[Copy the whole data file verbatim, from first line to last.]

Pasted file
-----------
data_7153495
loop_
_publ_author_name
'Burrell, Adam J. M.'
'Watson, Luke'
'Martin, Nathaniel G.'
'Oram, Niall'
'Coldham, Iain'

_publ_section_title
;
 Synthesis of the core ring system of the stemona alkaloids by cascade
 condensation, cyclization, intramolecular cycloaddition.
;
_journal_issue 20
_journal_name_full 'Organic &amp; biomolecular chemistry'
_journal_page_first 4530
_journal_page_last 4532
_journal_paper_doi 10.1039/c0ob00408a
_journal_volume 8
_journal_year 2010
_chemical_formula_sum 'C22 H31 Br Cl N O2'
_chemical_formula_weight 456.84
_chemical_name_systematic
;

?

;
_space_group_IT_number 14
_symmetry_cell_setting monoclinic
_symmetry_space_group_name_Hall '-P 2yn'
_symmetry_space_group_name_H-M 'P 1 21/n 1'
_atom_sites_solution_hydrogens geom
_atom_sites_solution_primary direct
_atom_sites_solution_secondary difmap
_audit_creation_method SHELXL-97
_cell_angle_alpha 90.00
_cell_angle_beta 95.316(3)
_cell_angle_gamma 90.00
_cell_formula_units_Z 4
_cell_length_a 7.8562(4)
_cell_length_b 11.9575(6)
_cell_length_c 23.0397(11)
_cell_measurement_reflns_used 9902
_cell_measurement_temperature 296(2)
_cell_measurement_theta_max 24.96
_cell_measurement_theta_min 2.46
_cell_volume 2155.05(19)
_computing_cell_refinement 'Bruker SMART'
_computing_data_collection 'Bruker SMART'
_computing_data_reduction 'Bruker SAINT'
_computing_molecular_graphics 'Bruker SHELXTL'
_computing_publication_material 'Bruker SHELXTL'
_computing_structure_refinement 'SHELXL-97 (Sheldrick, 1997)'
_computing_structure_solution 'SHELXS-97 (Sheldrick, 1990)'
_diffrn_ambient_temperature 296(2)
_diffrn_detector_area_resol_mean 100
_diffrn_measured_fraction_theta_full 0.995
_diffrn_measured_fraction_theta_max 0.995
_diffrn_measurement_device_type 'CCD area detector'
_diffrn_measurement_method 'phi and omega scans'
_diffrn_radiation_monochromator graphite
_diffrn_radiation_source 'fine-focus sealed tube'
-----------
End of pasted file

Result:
data_7153495
loop_
_publ_author_name
'Burrell, Adam J. M.'
'Watson, Luke'
'Martin, Nathaniel G.'
'Oram, Niall'
'Coldham, Iain'

_publ_section_title
;
 Synthesis of the core ring system of the stemona alkaloids by cascade
 condensation, cyclization, intramolecular cycloaddition.
;
_journal_issue 20
_journal_name_full 'Organic &amp; biomolecular chemistry'
_journal_page_first 4530
_journal_page_last 4532
_journal_paper_doi 10.1039/c0ob00408a
_journal_volume 8
_journal_year 2010
_chemical_formula_sum 'C22 H31 Br Cl N O2'
_chemical_formula_weight 456.84
_chemical_name_systematic
;

?

;
_space_group_IT_number 14
_symmetry_cell_setting monoclinic
_symmetry_space_group_name_Hall '-P 2yn'
_symmetry_space_group_name_H-M 'P 1 21/n 1'
_atom_sites_solution_hydrogens geom
_atom_sites_solution_primary direct
_atom_sites_solution_secondary difmap
_audit_creation_method SHELXL-97
_cell_angle_alpha 90.00
_cell_angle_beta 95.316(3)
_cell_angle_gamma 90.00
_cell_formula_units_Z 4
_cell_length_a 7.8562(4)
_cell_length_b 11.9575(6)
_cell_length_c 23.0397(11)
_cell_measurement_reflns_used 9902
_cell_measurement_temperature 296(2)
_cell_measurement_theta_max 24.96
_cell_measurement_theta_min 2.46
_cell_volume 2155.05(19)
_computing_cell_refinement 'Bruker SMART'
_computing_data_collection 'Bruker SMART'
_computing_data_reduction 'Bruker SAINT'
_computing_molecular_graphics 'Bruker SHELXTL'
_computing_publication_material 'Bruker SHELXTL'
_computing_structure_refinement 'SHELXL-97 (Sheldrick, 1997)'
_computing_structure_solution 'SHELXS-97 (Sheldrick, 1990)'
_diffrn_ambient_temperature 296(2)
_diffrn_detector_area_resol_mean 100
_diffrn_measured_fraction_theta_full 0.995
_diffrn_measured_fraction_theta_max 0.995
_diffrn_measurement_device_type 'CCD area detector'
_diffrn_measurement_method 'phi and omega scans'
_diffrn_radiation_monochromator graphite
_diffrn_radiation_source 'fine-focus sealed tube'